As for Arabs: if you insist on disliking us, so be it.

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Saturday, July 23, 2011

Sure, We Are Solving the Problem

Sunday, July 17, 2011

Yuppie Rap / Whole Foods Parking Lot

Wednesday, July 13, 2011

Public Sector Unions Are a Bad Thing

From a column by Jeff Jacoby, a discussion of why even very liberal Massachusetts has (if only half-heartedly) limited the power of public sector unions:
So unlike their counterparts in the private sector, public-sector unions are rarely constrained by market forces. There are limits to the wages and benefits that labor can demand from private employers. Corporations have to make a profit to stay alive, and both sides know that if costs rise too high, the results may be lost sales, eliminated jobs, or -- if worse comes to worst -- bankruptcy. Consequently, union negotiators cannot insist on the moon, and corporate managers dare not lose sight of the company’s bottom line.

But that check and balance doesn’t exist in public-sector collective bargaining. Teachers’ or firefighters’ or library workers’ unions don’t have to worry about jeopardizing the government’s profits or driving away its customers: Government agencies can’t go bankrupt, and their “customers” can’t switch to a cheaper brand. So why not insist on the moon? Especially when the government managers on the other side of the table generally have little incentive to keep costs down. After all, if the pay, perks, and pensions of public workers send budgets through the roof, what choice do taxpayers have but to foot the bill?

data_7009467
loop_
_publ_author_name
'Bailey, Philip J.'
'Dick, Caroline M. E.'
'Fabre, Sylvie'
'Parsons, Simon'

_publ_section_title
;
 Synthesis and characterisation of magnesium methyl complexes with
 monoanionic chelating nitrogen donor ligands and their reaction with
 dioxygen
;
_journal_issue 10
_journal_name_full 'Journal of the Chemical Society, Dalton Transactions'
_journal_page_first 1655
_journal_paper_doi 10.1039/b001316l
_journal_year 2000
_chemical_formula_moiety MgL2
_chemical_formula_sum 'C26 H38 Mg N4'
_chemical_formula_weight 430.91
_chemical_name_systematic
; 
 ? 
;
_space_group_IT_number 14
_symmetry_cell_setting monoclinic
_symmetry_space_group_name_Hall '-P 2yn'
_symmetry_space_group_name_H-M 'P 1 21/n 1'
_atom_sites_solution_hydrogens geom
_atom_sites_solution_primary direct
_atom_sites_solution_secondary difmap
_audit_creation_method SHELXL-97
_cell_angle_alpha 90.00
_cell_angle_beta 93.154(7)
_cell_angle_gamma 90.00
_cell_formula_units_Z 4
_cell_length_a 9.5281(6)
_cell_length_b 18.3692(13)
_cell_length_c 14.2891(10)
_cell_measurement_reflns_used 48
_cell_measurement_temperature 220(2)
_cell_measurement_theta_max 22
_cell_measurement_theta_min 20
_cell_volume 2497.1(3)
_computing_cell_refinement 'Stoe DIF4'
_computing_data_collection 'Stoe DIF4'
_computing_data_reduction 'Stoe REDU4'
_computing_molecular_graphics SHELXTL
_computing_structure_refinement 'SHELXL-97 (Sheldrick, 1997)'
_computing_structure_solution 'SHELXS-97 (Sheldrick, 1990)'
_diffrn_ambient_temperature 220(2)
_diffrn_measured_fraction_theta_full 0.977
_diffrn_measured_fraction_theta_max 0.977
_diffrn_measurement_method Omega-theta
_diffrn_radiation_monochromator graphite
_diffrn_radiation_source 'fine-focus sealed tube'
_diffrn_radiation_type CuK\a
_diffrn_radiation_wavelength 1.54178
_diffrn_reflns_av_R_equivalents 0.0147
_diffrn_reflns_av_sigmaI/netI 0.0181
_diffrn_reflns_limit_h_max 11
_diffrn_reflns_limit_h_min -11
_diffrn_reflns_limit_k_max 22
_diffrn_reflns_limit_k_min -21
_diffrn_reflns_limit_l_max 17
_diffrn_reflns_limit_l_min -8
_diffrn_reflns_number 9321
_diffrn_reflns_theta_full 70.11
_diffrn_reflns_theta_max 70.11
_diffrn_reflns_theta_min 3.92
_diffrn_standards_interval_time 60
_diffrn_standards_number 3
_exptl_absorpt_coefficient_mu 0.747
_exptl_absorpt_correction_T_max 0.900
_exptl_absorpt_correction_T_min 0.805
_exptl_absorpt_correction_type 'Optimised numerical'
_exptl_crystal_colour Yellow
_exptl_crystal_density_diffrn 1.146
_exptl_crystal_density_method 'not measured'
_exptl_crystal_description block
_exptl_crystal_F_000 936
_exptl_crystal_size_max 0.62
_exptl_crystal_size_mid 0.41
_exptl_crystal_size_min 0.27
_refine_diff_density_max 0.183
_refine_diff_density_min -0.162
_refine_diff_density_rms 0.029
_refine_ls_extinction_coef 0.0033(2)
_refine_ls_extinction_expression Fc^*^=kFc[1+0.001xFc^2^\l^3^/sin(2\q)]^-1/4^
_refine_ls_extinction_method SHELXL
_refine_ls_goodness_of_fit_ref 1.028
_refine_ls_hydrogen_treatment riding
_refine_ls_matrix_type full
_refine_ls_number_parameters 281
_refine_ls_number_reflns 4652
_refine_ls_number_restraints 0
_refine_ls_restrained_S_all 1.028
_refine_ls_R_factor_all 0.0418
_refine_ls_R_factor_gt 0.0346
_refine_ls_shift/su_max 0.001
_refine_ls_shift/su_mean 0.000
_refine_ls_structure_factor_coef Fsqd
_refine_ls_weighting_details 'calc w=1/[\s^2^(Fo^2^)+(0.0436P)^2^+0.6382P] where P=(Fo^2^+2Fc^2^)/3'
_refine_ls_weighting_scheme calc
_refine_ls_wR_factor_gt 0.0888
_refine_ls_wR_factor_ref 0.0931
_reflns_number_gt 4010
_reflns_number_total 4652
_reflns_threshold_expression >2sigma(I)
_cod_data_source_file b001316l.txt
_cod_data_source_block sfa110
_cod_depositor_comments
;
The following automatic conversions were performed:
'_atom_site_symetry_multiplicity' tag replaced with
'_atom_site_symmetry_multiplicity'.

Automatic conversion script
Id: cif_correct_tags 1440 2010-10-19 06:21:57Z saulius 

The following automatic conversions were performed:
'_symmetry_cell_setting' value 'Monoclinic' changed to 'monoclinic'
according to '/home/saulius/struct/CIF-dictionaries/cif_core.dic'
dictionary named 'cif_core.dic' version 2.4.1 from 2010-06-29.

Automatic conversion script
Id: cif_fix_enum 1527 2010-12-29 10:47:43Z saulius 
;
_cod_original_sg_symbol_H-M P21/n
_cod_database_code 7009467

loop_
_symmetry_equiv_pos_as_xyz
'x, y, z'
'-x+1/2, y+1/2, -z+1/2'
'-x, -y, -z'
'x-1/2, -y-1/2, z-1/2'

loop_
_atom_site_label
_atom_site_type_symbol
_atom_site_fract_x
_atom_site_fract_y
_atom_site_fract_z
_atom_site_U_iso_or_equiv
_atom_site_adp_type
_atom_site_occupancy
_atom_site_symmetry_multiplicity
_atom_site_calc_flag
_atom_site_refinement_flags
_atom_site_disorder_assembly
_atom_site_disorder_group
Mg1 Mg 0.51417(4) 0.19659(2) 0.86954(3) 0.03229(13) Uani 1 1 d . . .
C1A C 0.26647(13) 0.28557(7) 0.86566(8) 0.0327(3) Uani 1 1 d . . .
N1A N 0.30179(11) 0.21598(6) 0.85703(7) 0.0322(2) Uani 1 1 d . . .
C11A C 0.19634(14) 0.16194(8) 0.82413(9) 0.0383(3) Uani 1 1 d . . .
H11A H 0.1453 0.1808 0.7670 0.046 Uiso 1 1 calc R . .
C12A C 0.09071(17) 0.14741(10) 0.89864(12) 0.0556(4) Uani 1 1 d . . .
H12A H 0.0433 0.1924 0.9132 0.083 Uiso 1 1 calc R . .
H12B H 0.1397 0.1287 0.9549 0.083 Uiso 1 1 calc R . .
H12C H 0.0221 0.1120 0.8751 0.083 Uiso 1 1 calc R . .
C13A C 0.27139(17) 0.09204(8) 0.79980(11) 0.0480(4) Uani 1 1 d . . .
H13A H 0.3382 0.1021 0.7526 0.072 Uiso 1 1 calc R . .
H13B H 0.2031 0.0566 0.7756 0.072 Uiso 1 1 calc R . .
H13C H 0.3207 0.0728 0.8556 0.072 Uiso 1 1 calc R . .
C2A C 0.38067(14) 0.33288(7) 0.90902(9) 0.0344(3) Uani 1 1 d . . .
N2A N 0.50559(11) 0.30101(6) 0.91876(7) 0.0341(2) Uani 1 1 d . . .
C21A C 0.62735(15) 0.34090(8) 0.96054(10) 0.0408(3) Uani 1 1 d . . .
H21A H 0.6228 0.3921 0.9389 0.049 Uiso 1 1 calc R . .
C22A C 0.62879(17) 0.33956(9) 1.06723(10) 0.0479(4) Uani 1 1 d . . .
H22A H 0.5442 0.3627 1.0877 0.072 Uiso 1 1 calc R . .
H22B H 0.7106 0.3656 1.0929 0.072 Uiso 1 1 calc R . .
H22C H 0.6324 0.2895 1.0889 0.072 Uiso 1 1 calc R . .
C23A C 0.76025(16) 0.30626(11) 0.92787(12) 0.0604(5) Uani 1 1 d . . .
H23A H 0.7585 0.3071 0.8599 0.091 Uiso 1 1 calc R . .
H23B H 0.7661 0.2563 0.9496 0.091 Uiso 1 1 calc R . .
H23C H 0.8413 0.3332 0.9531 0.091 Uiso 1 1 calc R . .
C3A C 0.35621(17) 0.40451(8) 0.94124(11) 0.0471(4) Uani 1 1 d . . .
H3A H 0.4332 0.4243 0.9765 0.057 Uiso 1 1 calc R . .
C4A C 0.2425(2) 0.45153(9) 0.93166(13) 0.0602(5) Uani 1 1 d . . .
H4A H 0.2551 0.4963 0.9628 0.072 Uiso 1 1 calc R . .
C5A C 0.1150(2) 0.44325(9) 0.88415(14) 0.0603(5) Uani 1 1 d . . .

At bottom, collective bargaining in the public sector is profoundly antidemocratic: It denies voters final say over the public they must live under, by forcing their elected representatives to shape those policies in concert with unions. In effect, it transfers to union officials -- interested parties not chosen by the people -- decision-making authority that they have no legitimate right to. That is why until just a few decades ago, it was universally understood that collective bargaining was incompatible with government employment.

Gradually it is becoming clear that throwing the door open to public-sector unions was a serious and costly mistake. It will take years to undo that mistake, but the process has begun. Even, if ever so slowly, in Massachusetts.
This, of course, is why private sector unionization has been shrinking, while public sector unionization has prospered. Unions are simply what economists call “rent seekers,” parties which get money and goodies without giving something of commensurate value in return.

Of course, an increasingly globalized vigorously competitive market economy drives out rent seeking. But people who are comfortably ensconced in the public sector aren’t subject to market forces.

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Tuesday, July 12, 2011

What Books Would People Like to Ban?

Monday, July 11, 2011

James Harris: Telling the Truth About Riverwest Violence

Marquette Students Attacked Last Night, One By a Mob

From a “Public Safety Alert” time stamped Monday, July 11, 2011 1:58 AM.
Two robberies were reported to the Department of Public Safety tonight (July 10), both occurring around 11:30 p.m. July 10.